As with athletic training, everyone acknowledges a common standard, but adjusts it to their own health and spiritual needs. Some would find this fast so taxing that it would sour them spiritually, and they must do less; perhaps they can build up to it in time. Others find it not stringent enough. No one is to judge any one else’s fast, or even notice it. But it helps that we all look to a common standard. Since we all fast from the same things at the same time, we can support each other, trade recipes, and, when necessary, commiserate.

With the following Sunday, seven weeks before Pascha, Lent begins in earnest. This is called “Cheesefare Sunday,” and from now until Pascha we will abstain from meat, fish, dairy products, wine and olive oil. At the evening Vespers service we trade the bright chant melodies for more sober ones, and say for the first time the prayer of Ephrem the Syrian, a fourth century hermit. We will recite this over and over throughout Lent:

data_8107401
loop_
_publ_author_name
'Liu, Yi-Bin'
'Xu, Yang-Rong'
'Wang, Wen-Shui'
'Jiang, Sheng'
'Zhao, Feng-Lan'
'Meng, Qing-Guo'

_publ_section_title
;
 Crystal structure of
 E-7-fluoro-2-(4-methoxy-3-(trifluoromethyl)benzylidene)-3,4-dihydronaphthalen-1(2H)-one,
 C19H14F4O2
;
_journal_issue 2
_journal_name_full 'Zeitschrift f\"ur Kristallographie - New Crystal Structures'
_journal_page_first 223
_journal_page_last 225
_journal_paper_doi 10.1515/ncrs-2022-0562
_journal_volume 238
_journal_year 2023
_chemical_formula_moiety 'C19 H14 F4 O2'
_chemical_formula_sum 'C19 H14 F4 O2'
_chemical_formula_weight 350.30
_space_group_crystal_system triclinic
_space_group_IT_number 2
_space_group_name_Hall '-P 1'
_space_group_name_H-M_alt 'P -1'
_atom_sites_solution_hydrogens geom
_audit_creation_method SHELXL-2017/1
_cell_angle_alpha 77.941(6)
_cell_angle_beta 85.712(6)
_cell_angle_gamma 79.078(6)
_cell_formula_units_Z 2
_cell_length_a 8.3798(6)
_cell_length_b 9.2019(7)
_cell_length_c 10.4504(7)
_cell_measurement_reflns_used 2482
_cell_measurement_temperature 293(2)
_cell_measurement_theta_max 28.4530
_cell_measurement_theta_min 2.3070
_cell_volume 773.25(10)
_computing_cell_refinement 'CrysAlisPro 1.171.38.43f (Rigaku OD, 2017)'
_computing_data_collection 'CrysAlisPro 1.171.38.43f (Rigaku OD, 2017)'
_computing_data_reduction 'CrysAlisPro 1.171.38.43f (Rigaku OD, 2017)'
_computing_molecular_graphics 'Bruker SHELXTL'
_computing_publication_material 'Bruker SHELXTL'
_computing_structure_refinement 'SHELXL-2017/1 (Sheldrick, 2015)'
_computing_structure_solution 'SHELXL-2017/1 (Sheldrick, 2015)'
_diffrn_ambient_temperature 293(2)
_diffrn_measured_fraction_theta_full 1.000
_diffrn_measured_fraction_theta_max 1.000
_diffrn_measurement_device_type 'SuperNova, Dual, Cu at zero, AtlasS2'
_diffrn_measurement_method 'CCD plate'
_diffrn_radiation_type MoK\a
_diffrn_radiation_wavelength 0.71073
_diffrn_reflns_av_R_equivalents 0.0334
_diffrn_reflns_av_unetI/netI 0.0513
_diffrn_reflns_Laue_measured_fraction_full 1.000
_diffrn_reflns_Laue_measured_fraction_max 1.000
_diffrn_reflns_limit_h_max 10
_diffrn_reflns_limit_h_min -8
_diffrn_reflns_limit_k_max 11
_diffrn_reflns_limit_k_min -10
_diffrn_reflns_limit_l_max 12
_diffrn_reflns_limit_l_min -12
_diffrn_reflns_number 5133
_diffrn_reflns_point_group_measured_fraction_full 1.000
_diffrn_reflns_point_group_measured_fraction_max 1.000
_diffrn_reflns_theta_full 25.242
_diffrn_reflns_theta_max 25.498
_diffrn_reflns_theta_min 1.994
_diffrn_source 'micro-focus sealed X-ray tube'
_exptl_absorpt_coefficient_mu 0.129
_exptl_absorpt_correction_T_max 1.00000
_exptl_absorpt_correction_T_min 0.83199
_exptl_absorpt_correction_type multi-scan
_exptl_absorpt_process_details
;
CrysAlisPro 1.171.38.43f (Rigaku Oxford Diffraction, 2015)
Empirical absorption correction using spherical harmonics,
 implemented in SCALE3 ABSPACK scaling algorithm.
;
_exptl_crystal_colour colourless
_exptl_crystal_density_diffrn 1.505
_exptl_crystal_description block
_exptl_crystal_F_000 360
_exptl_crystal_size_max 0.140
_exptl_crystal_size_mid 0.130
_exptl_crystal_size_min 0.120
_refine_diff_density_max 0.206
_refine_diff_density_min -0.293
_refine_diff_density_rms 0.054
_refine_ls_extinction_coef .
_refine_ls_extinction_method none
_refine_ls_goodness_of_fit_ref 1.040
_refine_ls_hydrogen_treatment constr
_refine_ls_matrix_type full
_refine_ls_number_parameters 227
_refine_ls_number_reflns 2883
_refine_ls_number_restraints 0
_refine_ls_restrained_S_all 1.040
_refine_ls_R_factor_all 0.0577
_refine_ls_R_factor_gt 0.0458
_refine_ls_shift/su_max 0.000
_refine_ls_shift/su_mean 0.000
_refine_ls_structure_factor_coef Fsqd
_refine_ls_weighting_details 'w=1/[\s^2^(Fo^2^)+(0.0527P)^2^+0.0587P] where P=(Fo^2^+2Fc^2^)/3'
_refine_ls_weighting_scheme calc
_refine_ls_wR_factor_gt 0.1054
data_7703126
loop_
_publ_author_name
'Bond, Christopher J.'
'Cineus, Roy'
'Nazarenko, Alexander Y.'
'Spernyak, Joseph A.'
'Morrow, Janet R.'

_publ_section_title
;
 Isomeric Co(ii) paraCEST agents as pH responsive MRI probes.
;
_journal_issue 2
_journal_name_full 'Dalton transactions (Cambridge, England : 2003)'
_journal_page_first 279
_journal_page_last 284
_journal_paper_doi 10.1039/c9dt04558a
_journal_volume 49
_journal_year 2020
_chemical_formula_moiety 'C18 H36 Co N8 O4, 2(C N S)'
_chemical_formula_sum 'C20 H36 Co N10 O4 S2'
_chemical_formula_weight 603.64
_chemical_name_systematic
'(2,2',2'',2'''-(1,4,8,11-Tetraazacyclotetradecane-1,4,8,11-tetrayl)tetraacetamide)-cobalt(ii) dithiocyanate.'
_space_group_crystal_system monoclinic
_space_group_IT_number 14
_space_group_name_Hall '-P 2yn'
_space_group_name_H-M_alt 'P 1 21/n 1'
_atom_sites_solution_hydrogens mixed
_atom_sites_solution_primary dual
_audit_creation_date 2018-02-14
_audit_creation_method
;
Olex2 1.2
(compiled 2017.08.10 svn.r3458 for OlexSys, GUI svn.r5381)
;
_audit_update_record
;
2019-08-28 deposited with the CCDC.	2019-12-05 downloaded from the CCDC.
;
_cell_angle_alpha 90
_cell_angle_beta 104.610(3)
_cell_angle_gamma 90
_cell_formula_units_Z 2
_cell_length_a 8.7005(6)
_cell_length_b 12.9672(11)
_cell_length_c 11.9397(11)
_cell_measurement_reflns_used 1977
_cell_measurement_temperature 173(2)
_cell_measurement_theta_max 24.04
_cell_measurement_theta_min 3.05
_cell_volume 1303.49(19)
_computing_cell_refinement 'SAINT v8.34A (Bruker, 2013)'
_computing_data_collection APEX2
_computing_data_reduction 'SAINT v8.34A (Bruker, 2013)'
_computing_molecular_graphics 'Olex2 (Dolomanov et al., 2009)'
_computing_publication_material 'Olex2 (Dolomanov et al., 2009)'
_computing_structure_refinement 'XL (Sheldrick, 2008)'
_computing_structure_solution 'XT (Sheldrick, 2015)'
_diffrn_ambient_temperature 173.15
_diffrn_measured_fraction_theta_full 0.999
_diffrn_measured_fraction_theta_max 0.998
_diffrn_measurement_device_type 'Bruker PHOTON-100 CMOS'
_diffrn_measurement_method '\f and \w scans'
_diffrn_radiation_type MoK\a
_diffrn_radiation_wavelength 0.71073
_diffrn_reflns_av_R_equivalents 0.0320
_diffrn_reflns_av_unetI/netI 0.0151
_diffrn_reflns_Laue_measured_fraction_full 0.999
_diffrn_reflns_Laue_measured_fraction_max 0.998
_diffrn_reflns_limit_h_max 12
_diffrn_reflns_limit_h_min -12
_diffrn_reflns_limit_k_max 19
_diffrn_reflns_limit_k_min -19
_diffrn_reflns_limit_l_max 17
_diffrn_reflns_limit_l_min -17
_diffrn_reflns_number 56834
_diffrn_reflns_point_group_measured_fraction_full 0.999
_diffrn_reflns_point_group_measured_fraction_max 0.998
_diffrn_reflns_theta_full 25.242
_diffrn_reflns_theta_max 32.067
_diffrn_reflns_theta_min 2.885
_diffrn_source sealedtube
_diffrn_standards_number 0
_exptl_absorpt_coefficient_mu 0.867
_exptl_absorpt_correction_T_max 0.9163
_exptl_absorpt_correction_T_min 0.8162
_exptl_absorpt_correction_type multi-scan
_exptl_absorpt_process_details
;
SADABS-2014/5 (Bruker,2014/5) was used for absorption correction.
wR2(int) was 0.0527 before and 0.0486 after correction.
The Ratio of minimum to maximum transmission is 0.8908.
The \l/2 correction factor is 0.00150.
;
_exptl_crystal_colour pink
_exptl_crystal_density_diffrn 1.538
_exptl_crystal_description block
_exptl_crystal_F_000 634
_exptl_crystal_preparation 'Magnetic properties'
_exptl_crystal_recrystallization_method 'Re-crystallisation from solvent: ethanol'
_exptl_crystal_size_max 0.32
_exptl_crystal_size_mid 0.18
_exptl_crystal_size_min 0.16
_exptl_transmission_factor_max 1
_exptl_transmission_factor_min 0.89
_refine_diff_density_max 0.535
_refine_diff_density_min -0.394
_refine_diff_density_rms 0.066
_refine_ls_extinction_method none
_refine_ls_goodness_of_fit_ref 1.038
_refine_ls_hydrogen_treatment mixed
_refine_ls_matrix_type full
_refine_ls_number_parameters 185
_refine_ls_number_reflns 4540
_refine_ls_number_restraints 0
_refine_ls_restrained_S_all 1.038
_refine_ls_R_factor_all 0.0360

“O Lord and Master of my life, take from me the spirit of sloth, faith-heartedness, lust of power, and idle talk.”

If you were in our church on this Sunday evening you would see us do something surprising. We fall to our knees and then place the palms of our hands on the floor, and touch our foreheads down between our hands. This is called “making a prostration.” You may have seen Muslims worshipping this way toward Mecca. This traditional middle-eastern physical expression of worship was used by Christians for centuries before the founding of Islam, and of course the Hebrew scriptures are full of references to people “falling on their faces” before God.